Enter the Grid: Ms. Marvel #14 Review

The series continues its strong writing and characterisation, and goes back to its theme of indirectly tackling social issues, this time doxxing. 

Spoilers beyond this point. 

Ms. Marvel has been on a bit of a rollercoaster lately. From the Civil War II arc which took an awful premise and spun it into an amazing story, to the emotional release of the issue set in Pakistan, to an election themed issue that really would’ve been more enjoyable in a happier timeline. That’s been over half a year, and while most of it has been phenomenal, sometimes comic books need to slow down a bit and tell more classic comic book-y stories. 

And a villain who can both control all electronic devices with and internet connection and knows the hero’s secret identity is two delightful tropes rolled into one. 

But I’m getting ahead of myself. 

Sometimes you wanna go...
Even though this appears to be the start of a lighter arc, it’s still unafraid to show the effects that the past year have had on Kamala. Rather than just going with “Kamala is playing video games and then this happens,” we understand the reason she’s playing so many video games in the first place. She’s convinced, after losing Bruno, Captain Marvel, and Iron Man, that she has nobody. Naturally she fails to realise how ironic it is that she’s undergoing this thought process while on the receiving end of a heartfelt talk from the concerned and ever perfect Tyesha.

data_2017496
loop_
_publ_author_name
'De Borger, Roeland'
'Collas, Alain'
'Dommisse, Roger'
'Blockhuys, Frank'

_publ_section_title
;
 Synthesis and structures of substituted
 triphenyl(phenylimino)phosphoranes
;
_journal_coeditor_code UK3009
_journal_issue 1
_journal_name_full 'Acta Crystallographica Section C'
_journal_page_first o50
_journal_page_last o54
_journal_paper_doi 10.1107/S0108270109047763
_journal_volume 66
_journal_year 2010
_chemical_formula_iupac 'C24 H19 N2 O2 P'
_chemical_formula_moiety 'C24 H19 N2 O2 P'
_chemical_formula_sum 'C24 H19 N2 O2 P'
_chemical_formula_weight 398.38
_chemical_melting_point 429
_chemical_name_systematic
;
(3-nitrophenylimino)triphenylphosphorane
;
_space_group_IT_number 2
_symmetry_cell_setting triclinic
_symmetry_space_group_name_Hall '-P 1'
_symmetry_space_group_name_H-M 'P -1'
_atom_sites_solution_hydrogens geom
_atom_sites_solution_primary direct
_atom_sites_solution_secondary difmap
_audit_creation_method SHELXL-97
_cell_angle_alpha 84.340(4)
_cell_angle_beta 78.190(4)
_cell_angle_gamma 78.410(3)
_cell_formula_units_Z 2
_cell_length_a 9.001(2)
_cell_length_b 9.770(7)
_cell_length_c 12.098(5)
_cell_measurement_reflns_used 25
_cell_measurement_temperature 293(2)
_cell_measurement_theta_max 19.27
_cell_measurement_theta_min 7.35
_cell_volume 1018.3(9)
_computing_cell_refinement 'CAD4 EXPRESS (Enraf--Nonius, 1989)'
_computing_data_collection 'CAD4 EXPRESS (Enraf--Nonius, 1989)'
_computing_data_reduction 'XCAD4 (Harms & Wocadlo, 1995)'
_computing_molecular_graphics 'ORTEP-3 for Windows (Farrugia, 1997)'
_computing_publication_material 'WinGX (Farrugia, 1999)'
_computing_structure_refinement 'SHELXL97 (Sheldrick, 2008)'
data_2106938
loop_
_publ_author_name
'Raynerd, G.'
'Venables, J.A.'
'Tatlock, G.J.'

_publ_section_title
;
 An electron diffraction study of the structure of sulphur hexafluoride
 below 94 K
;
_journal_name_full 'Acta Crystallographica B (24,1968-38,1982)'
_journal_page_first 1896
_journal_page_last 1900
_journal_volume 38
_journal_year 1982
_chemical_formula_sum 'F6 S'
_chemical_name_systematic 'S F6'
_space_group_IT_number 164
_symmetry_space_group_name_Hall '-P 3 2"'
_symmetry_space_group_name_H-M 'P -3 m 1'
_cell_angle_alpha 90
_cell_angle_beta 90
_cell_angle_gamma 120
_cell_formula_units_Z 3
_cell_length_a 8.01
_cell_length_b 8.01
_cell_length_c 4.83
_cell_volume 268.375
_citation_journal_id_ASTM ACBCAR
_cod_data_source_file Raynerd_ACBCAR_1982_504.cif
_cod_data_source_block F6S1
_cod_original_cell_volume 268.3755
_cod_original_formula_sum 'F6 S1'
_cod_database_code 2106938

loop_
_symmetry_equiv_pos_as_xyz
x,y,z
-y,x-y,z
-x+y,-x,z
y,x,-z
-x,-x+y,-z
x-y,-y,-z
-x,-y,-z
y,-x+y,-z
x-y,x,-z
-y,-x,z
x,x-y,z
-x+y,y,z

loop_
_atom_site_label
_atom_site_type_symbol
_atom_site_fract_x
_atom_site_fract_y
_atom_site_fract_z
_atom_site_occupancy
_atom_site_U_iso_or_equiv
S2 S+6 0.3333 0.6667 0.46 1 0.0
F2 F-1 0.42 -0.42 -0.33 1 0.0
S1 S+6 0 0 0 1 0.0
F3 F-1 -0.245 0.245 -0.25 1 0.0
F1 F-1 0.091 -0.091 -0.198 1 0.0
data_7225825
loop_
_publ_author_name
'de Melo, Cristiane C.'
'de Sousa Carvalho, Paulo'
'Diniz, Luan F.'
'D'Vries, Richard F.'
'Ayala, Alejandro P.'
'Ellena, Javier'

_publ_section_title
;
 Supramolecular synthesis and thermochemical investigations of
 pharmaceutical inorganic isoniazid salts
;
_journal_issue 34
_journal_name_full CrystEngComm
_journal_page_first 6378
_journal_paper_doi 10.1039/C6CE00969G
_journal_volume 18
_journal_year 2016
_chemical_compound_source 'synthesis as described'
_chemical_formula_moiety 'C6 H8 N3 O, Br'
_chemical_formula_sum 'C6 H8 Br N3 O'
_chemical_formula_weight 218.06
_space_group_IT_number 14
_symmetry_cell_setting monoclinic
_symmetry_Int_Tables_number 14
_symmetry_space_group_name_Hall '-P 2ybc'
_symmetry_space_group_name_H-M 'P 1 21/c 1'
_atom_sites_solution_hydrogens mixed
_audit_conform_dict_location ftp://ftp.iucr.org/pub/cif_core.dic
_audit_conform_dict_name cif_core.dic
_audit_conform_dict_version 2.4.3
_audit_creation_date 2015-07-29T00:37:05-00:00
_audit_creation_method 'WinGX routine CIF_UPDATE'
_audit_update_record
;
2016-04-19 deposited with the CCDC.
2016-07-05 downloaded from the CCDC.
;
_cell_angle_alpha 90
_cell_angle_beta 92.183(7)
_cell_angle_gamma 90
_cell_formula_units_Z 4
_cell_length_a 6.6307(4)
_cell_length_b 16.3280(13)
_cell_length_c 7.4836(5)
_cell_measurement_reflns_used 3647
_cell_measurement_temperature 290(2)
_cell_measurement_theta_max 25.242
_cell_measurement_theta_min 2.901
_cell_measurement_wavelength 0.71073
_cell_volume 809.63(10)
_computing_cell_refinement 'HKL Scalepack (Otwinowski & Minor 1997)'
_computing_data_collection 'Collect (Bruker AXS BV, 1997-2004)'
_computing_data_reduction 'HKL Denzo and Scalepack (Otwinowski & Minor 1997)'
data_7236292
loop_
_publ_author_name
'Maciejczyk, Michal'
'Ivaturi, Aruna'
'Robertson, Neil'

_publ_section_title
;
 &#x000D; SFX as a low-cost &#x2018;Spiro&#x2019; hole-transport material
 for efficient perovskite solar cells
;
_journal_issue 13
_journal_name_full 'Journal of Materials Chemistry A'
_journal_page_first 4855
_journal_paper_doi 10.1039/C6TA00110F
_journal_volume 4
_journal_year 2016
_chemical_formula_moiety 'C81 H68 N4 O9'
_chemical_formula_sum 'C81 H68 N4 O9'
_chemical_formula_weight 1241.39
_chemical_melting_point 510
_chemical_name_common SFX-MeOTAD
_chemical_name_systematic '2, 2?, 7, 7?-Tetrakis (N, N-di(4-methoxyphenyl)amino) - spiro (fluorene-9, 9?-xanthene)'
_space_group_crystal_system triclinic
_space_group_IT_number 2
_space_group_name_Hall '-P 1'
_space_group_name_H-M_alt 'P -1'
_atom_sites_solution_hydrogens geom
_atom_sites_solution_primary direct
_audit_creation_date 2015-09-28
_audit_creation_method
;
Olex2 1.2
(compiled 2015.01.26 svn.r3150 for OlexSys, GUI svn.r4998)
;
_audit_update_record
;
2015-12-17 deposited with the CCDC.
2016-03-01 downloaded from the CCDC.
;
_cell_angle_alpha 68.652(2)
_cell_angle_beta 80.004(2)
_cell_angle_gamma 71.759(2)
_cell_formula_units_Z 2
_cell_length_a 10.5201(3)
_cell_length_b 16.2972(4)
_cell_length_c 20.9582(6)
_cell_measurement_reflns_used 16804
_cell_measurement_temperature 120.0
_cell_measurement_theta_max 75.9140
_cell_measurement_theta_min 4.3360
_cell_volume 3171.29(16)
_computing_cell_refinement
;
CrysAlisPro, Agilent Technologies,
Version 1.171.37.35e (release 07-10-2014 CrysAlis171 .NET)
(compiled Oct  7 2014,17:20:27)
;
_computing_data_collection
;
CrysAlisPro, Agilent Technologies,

Kamala does have friends and mentors all around her. She’s so focused on the few that she lost that she fails to see the rest, understandably. 

The torn up Carol poster breaks me a little bit
The main plot of the issue is rather intriguing. One of the other players in her online game hints that they knows Kamala’s real life identity, so she suits up as Ms. Marvel to find out what’s going on. In her investigations, she gets attacked by the same villain who apparently has the ability to control anything with a network connection, making for some really fun action scenes, and finally, a confrontation in the Circle Q where they reveal they know her secret identity…

Like I said above, none of the aspects of this mysterious villain are particularly groundbreaking, but it’s a ton of fun nonetheless, and it’s a good start to what looks like a really good story arc. 

New favorite catchphrase!
Aranwe Quirke is a totally real, definitely not made up name. No, you may not see the birth certificate.